East 15 Acting School
East15 (Loughton) Campus
Postgraduate: Level 7
Thursday 05 October 2023
Friday 28 June 2024
31 March 2021
Requisites for this module
MA W41012 Acting,
MFA W41020 Acting
Voices and Choices
This element looks at the nature of accents and dialects with specific work on articulation and an examination and development of the equipment at work.
Phonetics are introduced in the context of a practical environment alongside Received Pronunciation as both a `neutral` and character-based accent and as the beginnings of dialect exploration. In term two NSEA (New Standard English Accent) receives greater focus in connection with character and text work. Support is given to dialect work required in the Advanced Research Project.
Aims to explore the relationship between posture, breath and voice with a practical focus on understanding and releasing the accumulation of habitual tensions in the body, moving into developing spine and rib flexibility and discovery of the physically and emotionally centred impulse for breath and support for sound.
Aims to develop the students' experience of their own voice through exploring the inter-relationship between impulse, breath, voice, experience and emotion beyond the limitations of linguistic expression, and by exploring the resonant potential of the voice and the connections between resonance, emotional expression and vocal characterisation. In term two resonant articulation and resonant placement are key areas of development. Students begin to apply Laban to voice work to further stretch the voice beyond the confines of the habitual, and to explore and develop the musicality of expressive language, through pitch range, resonant balance, pace, volume, rhythm and cadence. Playing psychological actions through physical vocal actions are developed. In term 3 voices in spaces are explored with a special focus of speaking outside.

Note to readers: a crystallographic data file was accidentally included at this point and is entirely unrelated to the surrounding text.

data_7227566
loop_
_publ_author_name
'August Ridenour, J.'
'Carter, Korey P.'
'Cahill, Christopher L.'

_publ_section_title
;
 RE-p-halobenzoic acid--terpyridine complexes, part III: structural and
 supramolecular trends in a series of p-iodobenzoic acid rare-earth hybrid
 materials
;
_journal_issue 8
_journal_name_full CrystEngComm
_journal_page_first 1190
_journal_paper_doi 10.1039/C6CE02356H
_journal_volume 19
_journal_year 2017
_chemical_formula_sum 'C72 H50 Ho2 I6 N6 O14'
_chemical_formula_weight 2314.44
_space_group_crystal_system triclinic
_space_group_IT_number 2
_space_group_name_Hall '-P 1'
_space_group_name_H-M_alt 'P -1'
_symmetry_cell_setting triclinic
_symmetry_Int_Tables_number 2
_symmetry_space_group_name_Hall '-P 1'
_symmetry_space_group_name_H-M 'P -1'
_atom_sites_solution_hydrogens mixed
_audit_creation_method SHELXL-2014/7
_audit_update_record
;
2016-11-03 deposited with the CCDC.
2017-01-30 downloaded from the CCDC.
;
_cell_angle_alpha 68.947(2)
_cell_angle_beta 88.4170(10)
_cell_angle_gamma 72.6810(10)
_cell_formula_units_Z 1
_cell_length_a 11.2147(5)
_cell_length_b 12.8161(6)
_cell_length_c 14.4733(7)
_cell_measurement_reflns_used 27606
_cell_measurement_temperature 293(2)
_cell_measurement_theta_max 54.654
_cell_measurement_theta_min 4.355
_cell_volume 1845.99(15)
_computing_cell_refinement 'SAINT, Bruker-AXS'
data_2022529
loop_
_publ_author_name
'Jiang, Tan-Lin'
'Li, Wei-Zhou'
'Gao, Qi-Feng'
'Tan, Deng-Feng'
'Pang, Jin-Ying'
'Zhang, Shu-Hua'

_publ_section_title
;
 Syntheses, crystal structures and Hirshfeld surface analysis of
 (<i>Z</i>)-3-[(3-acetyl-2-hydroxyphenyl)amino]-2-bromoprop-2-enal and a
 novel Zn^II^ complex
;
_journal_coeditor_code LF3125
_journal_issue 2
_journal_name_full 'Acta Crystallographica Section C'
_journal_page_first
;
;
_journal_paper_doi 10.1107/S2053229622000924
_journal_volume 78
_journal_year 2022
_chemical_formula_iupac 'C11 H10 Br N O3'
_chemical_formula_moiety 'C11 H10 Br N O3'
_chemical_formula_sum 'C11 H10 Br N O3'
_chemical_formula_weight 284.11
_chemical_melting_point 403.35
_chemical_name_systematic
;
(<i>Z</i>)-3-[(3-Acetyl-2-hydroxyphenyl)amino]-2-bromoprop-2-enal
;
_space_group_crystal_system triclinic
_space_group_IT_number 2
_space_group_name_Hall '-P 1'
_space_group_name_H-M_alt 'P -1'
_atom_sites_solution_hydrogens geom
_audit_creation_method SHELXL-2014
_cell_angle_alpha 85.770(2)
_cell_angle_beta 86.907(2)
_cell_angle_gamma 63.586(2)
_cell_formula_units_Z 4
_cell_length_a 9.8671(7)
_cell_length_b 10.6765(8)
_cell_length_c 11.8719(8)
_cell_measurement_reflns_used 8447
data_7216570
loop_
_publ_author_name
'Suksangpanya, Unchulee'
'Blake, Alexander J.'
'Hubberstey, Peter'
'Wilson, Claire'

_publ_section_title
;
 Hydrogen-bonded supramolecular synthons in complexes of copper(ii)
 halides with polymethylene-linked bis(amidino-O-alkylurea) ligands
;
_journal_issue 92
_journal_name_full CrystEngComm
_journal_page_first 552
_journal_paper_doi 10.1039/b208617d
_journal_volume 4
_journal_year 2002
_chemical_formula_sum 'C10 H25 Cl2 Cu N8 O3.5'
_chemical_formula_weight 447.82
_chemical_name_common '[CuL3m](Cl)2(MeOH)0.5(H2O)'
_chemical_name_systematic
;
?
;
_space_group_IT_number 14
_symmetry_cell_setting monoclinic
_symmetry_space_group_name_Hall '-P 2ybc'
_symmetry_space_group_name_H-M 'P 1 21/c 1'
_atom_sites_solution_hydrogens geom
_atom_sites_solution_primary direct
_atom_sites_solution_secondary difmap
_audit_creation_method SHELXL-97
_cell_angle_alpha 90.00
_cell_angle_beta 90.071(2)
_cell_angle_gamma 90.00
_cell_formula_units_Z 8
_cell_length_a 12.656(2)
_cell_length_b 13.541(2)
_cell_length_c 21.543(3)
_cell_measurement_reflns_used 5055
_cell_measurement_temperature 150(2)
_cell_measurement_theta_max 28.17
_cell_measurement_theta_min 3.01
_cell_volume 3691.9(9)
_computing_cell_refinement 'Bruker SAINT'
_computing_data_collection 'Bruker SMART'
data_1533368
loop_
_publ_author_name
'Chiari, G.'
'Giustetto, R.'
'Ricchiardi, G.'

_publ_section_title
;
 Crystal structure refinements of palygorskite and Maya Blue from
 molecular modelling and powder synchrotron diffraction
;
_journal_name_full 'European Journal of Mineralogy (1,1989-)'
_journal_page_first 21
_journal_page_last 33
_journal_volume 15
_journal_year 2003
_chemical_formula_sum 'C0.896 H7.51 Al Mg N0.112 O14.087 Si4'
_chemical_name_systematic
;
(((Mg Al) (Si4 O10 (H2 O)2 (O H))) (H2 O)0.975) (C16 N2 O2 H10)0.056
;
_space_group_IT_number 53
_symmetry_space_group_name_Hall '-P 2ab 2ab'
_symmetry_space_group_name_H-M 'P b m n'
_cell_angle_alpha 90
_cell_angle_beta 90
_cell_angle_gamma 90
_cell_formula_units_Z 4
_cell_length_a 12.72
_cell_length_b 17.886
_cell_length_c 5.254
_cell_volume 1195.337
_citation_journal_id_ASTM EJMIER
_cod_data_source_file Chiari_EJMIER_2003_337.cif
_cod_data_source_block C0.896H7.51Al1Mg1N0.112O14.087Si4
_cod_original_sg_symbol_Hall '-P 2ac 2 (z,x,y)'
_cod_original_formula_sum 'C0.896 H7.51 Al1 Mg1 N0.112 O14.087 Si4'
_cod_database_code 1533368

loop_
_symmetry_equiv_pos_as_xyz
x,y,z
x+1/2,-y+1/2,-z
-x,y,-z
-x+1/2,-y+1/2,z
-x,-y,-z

Shakespearean speeches and sonnets are studied, exploring the writers' use of expressive language, sounds and rhythms in text and developing the student's ability to connect to that language and make it their own.
Practical voice work is applied to these texts, developing the students' ability to express passion through the use of released and energised body and voice. Students explore the connections between breath and thought, rhythm and emotion, word energy and articulation and relate these elements to character. In the second term students continue to explore and develop the energy of the breath, articulation and thoughts, the flexibility of resonance and range, and the sheer intellectual and emotional power of linguistic expression through further work on the classic texts with the aim to achieve vocal integration into acting. In term 3 full vocal expression through contemporary text is explored.
1. the anatomy of voice and speech in relation to your own body
2. the use of physical release, flexibility and good alignment
3. an emotionally and physically centred impulse for breath and sound
4. a constricted and a free throat
5. muscularity and resonance in articulated sound
6. maintaining technical focus during performance
7. vocal responsiveness to physical and psychological impulses
8. awareness of character voice
9. exercises for vocal development
10. ability to explore the voice freely
11. connecting to an audience through voice and language
12. the phonetic consonants and monophthongs of NSEA
13. the anatomy of articulation and the placement of consonants within the mouth
14. continued development in physical release, flexibility and good alignment
15. the vocal demands of performance